IV. Preparation

For nearly 100 years, salmon have been blocked from spawning upstream in all but the lower five miles of the river. In 2012, the two dams on the Elwha will be removed, allowing for the return of salmon to the watershed.

High School students are invited to participate in gathering baseline data before the dams are removed, and in restoration efforts afterwards, through the efforts of Olympic Park Institute (OPI), an environmental education center on Lake Crescent. READ MORE.

EHHS became aware of this opportunity when one teacher applied and was accepted to be part of a Washington state teacher consortium, funded by the National Park Service and OSPI, to become familiar with the project and develop curriculum to be distributed on websites for use by other schools. [http://www.elwharivereducation.org/] This connection offered some enhanced activities related to the removal/restoration project including interactive video conferencing with other consortium schools and with experts in the environmental, political, and multicultural aspects of the project.

In order to promote enthusiasm for our participation in the project, two teachers took a group of students to OPI in September 2005 for a daylong introduction to the project. It was a brilliant and informative fall day on the river! After visiting the OPI facility, they toured the Glines Canyon Dam, known as the “Upper Dam,” and received an overview of the whole project. They took notes and journaled their initial reactions.

The students then were introduced to three different research protocols on the Elwha River below the Glines Dam. Students rotated through the three stations in order to experience each one: a) temperature readings on the river at various flow levels; b) transect of the beach in order to catalogue size of rocks (related to specie-specific preference for spawning); and c) water quality assessment by macro invertebrate inventory.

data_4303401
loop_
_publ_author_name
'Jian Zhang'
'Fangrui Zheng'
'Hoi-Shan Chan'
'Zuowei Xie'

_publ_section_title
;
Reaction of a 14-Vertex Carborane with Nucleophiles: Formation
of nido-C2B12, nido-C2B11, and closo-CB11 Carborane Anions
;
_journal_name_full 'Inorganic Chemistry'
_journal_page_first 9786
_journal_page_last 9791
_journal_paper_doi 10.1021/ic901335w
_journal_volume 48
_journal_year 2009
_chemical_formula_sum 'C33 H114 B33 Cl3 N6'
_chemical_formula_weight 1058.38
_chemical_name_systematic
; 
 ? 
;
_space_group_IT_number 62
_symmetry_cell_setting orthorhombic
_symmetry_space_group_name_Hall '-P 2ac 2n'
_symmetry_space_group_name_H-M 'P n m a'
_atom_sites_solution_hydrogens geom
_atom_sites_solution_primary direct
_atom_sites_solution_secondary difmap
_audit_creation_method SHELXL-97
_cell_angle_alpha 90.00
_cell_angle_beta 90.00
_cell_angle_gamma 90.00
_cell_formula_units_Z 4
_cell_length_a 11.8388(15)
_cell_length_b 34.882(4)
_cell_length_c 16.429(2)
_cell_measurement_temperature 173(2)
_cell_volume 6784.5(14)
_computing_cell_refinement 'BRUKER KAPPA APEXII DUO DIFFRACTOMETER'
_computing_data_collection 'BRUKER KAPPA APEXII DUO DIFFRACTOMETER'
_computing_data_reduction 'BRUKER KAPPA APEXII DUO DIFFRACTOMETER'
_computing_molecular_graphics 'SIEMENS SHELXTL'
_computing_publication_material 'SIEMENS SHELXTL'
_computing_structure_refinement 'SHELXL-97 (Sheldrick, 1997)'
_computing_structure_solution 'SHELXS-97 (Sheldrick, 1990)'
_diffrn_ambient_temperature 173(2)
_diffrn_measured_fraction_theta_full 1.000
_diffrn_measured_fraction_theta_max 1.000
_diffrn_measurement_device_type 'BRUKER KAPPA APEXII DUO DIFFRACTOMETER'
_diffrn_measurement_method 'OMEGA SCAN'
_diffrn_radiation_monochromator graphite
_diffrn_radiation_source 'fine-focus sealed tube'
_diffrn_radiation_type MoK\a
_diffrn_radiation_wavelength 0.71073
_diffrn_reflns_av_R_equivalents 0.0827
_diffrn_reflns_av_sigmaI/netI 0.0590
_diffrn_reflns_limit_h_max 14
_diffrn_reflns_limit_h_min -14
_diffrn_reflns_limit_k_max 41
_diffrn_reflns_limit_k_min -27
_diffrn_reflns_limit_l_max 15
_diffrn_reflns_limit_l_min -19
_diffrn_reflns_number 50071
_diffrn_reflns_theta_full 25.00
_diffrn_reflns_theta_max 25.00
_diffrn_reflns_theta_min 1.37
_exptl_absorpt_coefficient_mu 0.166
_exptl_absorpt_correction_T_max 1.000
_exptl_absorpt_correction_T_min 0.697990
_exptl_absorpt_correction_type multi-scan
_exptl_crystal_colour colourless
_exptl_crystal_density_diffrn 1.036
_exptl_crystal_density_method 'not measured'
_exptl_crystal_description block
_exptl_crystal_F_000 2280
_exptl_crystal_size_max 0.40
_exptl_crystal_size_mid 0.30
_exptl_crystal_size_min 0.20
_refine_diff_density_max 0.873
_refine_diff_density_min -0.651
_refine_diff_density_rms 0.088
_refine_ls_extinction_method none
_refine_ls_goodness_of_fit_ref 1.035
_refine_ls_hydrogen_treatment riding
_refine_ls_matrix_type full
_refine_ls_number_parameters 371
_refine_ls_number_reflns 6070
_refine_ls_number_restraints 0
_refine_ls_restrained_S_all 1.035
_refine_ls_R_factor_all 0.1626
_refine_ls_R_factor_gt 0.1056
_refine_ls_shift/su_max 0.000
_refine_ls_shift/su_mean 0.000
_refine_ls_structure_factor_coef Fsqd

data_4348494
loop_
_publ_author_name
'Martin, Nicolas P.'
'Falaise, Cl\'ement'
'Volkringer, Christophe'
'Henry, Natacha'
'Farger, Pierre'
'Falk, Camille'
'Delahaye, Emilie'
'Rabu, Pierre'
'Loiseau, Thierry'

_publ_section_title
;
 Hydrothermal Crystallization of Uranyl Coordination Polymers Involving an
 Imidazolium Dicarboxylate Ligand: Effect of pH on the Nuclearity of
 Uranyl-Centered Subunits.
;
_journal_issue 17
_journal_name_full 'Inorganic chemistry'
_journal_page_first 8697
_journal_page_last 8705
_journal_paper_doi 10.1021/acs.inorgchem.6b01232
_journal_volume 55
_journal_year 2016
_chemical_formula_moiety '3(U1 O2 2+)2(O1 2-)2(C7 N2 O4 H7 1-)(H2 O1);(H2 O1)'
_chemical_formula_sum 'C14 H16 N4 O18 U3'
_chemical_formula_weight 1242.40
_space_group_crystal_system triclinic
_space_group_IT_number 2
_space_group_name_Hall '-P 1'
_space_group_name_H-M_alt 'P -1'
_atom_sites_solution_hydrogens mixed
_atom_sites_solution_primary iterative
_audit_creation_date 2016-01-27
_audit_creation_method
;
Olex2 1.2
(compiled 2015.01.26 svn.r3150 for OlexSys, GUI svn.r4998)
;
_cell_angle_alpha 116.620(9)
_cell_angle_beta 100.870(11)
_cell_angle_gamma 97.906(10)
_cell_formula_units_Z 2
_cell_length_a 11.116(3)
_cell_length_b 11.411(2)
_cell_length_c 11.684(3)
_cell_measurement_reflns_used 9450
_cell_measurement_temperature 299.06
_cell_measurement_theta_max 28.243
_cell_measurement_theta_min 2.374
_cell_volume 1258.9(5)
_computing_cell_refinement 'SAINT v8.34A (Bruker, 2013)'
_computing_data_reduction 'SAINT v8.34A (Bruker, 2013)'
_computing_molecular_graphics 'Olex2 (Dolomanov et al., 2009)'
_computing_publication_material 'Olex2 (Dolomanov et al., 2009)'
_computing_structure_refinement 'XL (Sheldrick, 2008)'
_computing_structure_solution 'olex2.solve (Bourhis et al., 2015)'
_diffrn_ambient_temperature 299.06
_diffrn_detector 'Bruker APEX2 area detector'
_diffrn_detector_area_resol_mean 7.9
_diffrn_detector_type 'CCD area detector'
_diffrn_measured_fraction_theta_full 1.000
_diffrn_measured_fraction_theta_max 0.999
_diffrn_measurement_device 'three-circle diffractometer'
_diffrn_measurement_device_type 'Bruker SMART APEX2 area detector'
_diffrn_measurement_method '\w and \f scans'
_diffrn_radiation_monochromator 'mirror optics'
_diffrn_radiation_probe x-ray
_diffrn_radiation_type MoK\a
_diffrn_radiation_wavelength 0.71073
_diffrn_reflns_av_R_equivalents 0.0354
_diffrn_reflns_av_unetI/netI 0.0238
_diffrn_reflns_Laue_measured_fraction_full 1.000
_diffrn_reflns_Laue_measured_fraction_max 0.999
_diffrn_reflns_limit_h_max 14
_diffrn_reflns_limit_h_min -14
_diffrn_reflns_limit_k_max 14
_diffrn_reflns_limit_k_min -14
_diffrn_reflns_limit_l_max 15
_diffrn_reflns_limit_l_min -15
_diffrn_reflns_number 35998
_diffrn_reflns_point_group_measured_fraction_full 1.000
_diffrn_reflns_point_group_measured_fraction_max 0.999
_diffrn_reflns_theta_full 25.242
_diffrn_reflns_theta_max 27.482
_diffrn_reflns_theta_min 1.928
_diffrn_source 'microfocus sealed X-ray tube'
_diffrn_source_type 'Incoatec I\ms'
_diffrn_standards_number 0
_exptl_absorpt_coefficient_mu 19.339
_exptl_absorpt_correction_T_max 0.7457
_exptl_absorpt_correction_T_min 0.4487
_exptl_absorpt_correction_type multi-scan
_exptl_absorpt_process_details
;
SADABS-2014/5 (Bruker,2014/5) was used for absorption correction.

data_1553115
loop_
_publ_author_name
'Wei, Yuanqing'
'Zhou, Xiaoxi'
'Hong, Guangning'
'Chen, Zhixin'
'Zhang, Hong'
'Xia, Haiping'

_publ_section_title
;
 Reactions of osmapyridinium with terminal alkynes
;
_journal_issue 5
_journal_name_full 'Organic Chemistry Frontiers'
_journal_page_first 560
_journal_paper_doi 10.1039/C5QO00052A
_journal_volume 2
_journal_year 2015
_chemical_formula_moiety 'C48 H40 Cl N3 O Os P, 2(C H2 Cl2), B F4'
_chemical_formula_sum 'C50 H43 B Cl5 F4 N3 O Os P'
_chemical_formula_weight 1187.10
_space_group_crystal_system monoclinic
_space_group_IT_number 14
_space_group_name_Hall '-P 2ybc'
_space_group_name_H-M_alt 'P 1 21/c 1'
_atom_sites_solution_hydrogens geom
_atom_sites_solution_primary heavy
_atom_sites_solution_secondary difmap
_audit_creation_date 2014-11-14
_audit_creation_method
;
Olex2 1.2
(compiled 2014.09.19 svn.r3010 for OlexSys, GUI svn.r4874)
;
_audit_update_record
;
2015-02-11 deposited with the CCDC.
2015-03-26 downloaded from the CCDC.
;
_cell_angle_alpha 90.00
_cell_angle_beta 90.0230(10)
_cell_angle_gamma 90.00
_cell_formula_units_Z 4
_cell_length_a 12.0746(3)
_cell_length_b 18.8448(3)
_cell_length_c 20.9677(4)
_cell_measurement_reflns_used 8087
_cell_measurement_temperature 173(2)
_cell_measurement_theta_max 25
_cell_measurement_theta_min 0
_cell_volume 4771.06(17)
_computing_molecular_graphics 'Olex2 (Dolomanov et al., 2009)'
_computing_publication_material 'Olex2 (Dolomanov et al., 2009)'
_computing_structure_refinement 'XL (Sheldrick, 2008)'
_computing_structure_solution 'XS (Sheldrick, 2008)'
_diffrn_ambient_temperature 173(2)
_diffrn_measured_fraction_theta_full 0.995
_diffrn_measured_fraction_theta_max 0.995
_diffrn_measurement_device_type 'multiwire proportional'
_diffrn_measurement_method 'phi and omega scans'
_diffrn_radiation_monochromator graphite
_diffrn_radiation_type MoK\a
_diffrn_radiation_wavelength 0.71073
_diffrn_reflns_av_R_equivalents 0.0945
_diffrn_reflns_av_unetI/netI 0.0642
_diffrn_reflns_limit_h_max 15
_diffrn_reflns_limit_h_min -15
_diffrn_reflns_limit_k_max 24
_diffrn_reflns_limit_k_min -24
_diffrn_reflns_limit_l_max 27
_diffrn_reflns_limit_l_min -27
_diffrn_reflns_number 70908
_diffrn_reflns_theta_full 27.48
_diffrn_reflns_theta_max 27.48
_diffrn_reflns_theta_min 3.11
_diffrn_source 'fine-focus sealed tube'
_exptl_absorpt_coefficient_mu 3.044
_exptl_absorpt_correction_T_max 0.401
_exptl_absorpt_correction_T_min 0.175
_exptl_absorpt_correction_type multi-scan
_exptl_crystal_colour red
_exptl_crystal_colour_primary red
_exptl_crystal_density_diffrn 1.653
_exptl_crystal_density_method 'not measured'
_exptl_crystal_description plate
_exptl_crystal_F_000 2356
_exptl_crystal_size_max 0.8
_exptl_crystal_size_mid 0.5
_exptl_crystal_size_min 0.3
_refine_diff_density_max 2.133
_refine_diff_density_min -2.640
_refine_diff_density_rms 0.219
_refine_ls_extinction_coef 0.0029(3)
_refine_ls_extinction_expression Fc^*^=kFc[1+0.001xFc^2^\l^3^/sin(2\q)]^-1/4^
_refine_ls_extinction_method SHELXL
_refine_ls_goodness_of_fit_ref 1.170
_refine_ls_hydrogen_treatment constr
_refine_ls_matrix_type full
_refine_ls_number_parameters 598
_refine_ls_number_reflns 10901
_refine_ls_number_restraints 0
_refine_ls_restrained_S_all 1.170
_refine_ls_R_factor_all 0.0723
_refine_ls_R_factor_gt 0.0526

Originally we had planned to integrate the Elwha project into the ninth grade curriculum, and have students follow its development through their four years. What we didn’t foresee was that our enthusiasm would not prove contagious for all of these students. We feel student voice and choice is an essential aspect to having engaged learners.

That led us to Plan B, which was to open up the adventure to the whole school and have students apply for the opportunity to participate. This was hugely successful. We ended up with a multi-age group of students who were solidly committed to the idea of participating in an historic study of the possible return of the salmon through the removal of these two dams on the river.

We devised a plan in which every Tuesday afternoon, 1:10 to 2:50, became Pull-Out Period for all of EHHS. This allowed us to meet with this diverse group of students on a weekly basis. We all continued to incorporate environmental studies into our regular classes, following the theme of Global Sustainability that EHHS nourishes.

Preparation lessons:

  • Students studied the issues related to the dam removal, participated in video conferences with other schools and with experts involved in the Project
  • Listened to guest speakers related to river restoration

Lessons specific to this project were developed and taught in Social Studies, English and Science to increase student appreciation and knowledge in specific academic content areas:

  • A local engineer spoke to the science classes on his previous work developing potential fish ladders for the Elwha River dams.
  • In Biology, students were introduced to the concepts and practices of ecological research through class and local fieldwork.
  • In English and Social Studies students were taught an Issue Analysis process in order to understand the political and cultural controversies surrounding the removal of the dams.
  • Other lessons developed by the Teacher Consortium were used in our classrooms [http://www.elwharivereducation.org/].

Grade-level math lessons also augmented the project. One concept became clear as our studies proceeded: this project wasn’t just about field science related to the removal of the dams and restoration of salmon to the watershed. It also had important cultural, political, and economic implications, especially for the native Lower Elwha Klallam tribe, whose reservation is at the mouth of the river. [http://www.elwha.org/River%20Restoration.htm]
Other good sources of information can be found at these excellent sites: [http://www.americanrivers.org/site/PageServer?pagename=AMR_Elwha]

Sub Pages List

Comments are closed.